On Sunday, 22 May 2011, a multiple-vortex tornado touched down shortly after 5:00pm and began to rip a path nearly a mile wide across Joplin, Missouri, through the town of Duquesne, and into the rural areas of Jasper County. The Storm was on the ground for 38 minutes and traveled approximately 16 miles.
22 May 2017 will be the sixth anniversary of the tornado and, as I have done every year since the storm, I will attend the community ceremonies remembering the event at Cunningham Park. As a leader of a volunteer group and a reluctant and unexpected repository for survivor’s stories, I would like to share my observations of this community’s successes in response, recovery, and stewardship in the aftermath of the deadliest tornado in a century.
When the monster had lifted, nothing vertical was left. 161 lives were lost; over 5,000 homes and 3,000 businesses had been destroyed.
What happened next was what then-City Manager Mark Rohr described as “The Miracle of the Human Spirit” [i]. The people of these communities lifted themselves out of the rubble, dug their neighbors out, and began the process of helping themselves and one another.
Within minutes, first responders sprang to action and volunteers outside of the tornado zone rushed to aid. And at lightning speed, the radius from which the volunteers came to support the devastated city grew from across town to across the world.
Professionals from a neighboring city lend their expertise
The diversity of volunteers and the talents they offered were wide and deep. On Monday morning, the day after the storm, architect Brandon Dake of Dake-Wells Architecture and American Institute of Architects (or AIA) Springfield, MO president, called four AIA members in Joplin to confirm their safety and to ask if there was anything AIA could do to help them. They said “Not yet, but we will eventually need help re-planning our city” [ii].
This early recognition of the need for collaborative planning to rebuild Joplin ignited the desire in Dake and members of the AIA chapter to take action. In a coordinated effort, architects, Joplin community leaders, and caring citizens gathered to discuss and create a conceptual plan for rebuilding Joplin. The result was a two-day, comprehensive master-planning event whose recommendations were later approved by the Joplin city council [iii].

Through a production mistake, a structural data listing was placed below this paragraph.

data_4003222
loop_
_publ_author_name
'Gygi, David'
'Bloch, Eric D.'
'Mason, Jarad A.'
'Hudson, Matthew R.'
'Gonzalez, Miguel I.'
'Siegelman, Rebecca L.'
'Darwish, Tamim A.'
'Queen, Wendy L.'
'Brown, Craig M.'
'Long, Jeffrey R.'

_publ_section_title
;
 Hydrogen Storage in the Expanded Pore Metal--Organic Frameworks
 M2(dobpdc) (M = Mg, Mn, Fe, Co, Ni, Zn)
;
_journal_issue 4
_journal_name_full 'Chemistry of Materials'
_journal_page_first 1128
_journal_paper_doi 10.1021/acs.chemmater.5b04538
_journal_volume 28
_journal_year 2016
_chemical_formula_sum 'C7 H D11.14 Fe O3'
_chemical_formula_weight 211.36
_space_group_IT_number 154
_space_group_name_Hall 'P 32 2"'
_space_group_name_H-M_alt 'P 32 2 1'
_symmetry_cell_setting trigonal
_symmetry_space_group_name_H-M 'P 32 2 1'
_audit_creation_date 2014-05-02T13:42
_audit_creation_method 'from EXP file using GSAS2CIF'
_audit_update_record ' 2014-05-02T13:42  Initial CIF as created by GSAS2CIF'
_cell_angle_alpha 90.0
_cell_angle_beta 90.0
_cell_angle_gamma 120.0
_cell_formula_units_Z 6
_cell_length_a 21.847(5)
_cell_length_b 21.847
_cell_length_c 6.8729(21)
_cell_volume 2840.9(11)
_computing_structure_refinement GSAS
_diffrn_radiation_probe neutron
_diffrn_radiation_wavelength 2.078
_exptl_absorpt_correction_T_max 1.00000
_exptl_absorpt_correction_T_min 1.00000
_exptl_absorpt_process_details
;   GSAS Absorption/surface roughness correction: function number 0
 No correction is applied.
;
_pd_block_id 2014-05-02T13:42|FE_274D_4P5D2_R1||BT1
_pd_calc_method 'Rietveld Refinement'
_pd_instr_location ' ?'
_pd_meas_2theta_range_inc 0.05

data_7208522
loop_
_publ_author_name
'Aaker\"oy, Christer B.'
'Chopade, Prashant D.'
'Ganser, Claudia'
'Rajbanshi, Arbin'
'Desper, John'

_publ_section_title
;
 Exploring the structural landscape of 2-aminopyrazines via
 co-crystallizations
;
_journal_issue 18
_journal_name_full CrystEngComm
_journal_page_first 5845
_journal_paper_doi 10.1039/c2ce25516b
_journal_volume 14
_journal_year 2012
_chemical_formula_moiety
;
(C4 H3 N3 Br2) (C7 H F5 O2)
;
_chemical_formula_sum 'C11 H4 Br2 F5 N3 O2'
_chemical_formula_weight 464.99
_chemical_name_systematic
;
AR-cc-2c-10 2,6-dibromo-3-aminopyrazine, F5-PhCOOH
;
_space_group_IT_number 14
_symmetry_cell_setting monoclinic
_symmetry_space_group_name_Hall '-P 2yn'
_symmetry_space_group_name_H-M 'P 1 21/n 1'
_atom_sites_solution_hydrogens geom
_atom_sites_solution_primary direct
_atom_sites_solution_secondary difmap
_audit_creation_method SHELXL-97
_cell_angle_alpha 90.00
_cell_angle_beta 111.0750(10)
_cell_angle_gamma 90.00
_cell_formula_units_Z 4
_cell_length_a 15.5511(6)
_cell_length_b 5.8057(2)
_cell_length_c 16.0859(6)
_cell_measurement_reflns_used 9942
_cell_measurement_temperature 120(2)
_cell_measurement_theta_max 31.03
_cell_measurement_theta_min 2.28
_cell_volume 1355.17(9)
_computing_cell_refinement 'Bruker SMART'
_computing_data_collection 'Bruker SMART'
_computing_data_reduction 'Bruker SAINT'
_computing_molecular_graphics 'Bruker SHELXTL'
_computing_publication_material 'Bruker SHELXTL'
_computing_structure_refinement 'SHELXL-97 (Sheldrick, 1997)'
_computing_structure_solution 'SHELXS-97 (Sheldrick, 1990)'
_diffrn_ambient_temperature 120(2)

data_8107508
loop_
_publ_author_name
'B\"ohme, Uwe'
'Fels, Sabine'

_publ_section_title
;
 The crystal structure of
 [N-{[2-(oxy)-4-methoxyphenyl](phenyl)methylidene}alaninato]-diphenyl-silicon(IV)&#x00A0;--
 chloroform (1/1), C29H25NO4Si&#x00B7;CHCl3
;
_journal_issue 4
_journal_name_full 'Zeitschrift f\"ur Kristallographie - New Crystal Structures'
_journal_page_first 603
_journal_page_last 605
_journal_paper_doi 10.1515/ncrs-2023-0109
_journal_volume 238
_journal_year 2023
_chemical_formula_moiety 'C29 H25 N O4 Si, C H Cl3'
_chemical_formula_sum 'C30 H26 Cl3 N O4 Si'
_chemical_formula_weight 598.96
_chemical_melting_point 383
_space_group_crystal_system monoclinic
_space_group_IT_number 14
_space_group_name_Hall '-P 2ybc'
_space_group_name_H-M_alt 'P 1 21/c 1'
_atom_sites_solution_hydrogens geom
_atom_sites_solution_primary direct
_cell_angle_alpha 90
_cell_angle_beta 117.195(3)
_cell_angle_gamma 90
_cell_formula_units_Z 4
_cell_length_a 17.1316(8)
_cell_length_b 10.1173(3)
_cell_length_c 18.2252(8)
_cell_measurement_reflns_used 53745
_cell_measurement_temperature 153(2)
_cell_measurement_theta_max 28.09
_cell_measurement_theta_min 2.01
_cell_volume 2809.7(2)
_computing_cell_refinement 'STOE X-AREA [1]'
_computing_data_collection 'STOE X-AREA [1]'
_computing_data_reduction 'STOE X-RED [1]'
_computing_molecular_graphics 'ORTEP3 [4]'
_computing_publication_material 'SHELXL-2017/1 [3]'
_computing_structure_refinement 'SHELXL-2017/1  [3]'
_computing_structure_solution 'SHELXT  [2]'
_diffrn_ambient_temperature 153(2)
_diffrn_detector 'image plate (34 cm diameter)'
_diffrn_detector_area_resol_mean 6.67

Timeline of AIA’s involvement:
- 2 months after the tornado, the City officially requested AIA’s assistance
- 3 months later, an AIA workshop was organized
- 3 months after that, the City approved AIA’s recommendations
The AIA invited over 100 professionals to the workshop and the sessions were open to the entire community. Forty-five professionals, city leaders, members of Citizens Advisory Recovery Team (or CART) and individual citizens attended.
Citizens of Joplin organize, take action, and lead
As Joplin leaders were organizing recovery efforts, CART, a team of citizens that had volunteered to help “Build Joplin Strong,” simultaneously organized and inserted themselves into conversations about recovery. Representing caring citizens, CART developed four teams: Economic Development; Schools + Community Facilities; Housing + Neighborhoods; and infrastructure & Environment.
CART heavily influenced the recovery and rebirth of Joplin. Stewardship from this group is alive today and has accompanied the efforts of Joplin leaders as they have navigated recovery and rebirth in a thoughtful, coordinated manner. A 13-page report of community objectives, “Listening to Joplin Progress Report”, was published in 2013 by the Citizens Advisory Recovery Team [iv]. The report shows healthy progress toward the ideas of recovery put forth by the community. As of the date of the report, most of the completed work has occurred in the infrastructure and environment sectors and the economic growth sectors.